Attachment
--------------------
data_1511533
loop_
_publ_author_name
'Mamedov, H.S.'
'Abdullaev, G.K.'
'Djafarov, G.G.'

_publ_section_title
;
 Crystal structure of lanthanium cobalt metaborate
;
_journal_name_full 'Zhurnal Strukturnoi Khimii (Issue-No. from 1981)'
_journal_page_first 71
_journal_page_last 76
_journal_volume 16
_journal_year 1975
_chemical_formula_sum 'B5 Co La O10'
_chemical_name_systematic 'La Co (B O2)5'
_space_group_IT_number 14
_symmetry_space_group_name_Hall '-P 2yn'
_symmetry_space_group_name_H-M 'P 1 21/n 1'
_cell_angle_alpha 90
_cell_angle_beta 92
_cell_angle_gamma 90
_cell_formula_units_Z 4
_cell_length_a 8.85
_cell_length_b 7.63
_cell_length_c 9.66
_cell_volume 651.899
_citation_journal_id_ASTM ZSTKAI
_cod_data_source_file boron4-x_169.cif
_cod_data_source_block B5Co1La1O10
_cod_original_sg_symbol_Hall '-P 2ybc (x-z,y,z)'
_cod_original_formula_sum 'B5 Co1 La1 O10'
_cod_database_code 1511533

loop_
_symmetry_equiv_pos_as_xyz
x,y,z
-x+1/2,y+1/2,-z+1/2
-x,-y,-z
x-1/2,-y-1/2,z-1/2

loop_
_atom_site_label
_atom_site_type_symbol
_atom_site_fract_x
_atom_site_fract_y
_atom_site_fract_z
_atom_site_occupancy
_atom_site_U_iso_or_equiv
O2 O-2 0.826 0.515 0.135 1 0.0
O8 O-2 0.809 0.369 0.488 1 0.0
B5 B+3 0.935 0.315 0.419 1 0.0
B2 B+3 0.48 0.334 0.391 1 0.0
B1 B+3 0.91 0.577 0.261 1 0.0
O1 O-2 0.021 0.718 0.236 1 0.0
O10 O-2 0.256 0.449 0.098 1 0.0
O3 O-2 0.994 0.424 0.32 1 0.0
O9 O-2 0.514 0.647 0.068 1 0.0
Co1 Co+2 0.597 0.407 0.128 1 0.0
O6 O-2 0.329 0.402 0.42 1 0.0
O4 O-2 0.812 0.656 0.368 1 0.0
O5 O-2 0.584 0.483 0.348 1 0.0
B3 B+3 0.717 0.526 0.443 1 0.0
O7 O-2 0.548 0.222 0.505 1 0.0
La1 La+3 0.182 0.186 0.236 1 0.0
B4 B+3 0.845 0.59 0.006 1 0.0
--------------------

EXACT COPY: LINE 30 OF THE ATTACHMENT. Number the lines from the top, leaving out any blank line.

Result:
_cod_data_source_file boron4-x_169.cif